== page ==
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San Francisco public schools drives parents to find alternate options for kids to bypass school’s math policy

San Francisco's public schools equity-driven math policy led higher income families to bypass school policies and racial gaps remained largely unchanged.

San Francisco public school system’s equity-driven policy barring students from taking algebra before high school is driving families to enroll their children in outside tutoring and expensive online courses to stay on track - an option not available to poorer households - according to an education expert that spoke to Fox News.

"It’s one of the sillier policies I can remember," Thomas B. Fordham Institute's editorial director, Brandon Wright, said. "It was really just the affluent families who sort of were just inconvenienced and had to jump through all these silly hoops. The less advantaged kids didn’t benefit at all."


San Francisco Unified School District (SFUSD) started a policy in the 2014-2015 school year that prohibited students from taking algebra I until ninth grade to address high failure rates and large racial gaps in student enrollment in higher-level math courses, particularly Advanced Placement statistics and calculus. But Wright, whose think tank focuses on education policy, said the move just led to some higher income families investing in tutors and expensive online courses.

"The parents just got around it by paying for [supplements] or putting them into private schools," Wright said. "It didn’t actually improve outcomes for less advantaged kids."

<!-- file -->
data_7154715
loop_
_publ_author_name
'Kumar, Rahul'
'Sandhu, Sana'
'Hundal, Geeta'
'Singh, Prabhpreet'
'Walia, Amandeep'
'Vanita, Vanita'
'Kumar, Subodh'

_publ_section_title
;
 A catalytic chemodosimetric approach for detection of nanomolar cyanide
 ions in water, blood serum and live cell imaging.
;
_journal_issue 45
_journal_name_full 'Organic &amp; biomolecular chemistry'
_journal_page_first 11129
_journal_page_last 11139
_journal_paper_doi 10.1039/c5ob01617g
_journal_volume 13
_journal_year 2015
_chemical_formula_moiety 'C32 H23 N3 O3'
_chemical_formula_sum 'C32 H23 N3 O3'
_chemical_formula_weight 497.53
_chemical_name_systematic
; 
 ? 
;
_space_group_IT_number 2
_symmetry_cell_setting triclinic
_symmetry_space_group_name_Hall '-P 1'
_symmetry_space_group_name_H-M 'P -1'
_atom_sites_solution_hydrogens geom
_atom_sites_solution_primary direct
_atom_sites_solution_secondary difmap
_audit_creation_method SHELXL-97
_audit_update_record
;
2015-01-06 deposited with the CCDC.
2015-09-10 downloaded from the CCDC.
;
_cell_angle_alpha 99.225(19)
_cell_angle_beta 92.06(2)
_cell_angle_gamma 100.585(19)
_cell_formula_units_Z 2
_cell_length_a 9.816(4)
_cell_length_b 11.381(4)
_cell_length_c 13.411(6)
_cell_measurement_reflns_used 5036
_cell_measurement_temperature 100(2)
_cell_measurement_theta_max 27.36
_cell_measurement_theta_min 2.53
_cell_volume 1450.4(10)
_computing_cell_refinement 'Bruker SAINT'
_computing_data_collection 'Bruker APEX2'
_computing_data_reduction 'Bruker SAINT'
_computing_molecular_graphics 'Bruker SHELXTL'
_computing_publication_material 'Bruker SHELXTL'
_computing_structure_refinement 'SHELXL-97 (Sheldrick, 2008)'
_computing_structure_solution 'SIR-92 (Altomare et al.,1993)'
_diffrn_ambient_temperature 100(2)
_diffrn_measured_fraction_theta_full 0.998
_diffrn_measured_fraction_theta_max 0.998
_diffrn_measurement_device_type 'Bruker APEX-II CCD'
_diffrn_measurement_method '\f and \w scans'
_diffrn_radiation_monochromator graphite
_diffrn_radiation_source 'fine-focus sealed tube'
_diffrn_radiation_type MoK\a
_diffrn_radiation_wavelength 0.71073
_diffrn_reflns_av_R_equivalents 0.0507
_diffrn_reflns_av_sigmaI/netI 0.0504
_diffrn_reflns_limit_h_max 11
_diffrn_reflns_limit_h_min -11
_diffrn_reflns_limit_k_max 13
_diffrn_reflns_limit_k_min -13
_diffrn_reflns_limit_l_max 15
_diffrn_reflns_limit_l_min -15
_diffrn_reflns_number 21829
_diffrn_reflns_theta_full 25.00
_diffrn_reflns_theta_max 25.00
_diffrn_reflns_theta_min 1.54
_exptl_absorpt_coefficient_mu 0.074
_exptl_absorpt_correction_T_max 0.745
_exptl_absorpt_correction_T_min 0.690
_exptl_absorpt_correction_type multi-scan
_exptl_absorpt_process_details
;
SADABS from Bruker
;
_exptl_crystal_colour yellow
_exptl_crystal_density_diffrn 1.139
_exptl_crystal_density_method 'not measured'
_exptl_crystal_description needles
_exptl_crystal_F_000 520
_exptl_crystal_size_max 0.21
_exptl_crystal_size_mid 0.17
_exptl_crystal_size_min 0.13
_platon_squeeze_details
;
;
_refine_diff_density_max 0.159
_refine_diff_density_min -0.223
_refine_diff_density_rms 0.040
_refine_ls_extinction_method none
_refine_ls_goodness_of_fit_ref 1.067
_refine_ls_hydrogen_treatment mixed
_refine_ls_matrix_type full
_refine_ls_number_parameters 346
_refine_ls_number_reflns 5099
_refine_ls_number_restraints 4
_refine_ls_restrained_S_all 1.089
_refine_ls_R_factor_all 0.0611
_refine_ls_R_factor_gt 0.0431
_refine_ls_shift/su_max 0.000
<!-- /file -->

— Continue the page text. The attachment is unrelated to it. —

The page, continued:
The policy has led to mixed results, a Stanford University study of six student cohorts found in March. Precalculus enrollment increased, with Black students making up the largest gains, but the racial gap for AP Calculus saw effectively no change.

"Once you implement a policy that you claim improves equity but doesn't, you're closing the door to policies that do improve equity," Wright said.

Critics argued that SFUSD's policy hurt more advanced students since it tightened their timeline to take calculus. A good score on an AP test can help students with college acceptance and can save money since some universities offer credits.

"In a very direct way, this harmed them," Wright said.

A group of parents filed a lawsuit against SFUSD in March alleging that the math reform denies students from advanced courses if their families can't afford the workaround options, like expensive online courses. A similar lawsuit against Palo Alto was successful in February.

But supporters argue that putting students on the same achievement level allows for better chances of success. A senior fellow at the Century Foundation, which pushes equity in education, said students with lower test scores perform better when put in higher level courses.


Yet Wright said SFUSD hasn't "actually improved the education for these kids." He criticized the district for calling it an equity policy even though it didn't produce clear-cut equitable results.

"It’s doing the easy thing instead of doing the hard work," Wright said. "It’s not actually benefiting these kids."

In March, SFUSD said the district's math reform has seen "some strengths and some things we need to improve moving forward, especially to center our most underserved students." The district committed to "collecting evidence to inform needed improvements in mathematics programming," but noted that the policy has made progress.

"They’ve taken a wide variety of kids and put them in a single class and asked a teacher to somehow challenge all of them," Wright said. "It is lowering the ceiling instead of raising the floor."

SFUSD did not respond to a request for comment.

To watch Wright's full interview, click here

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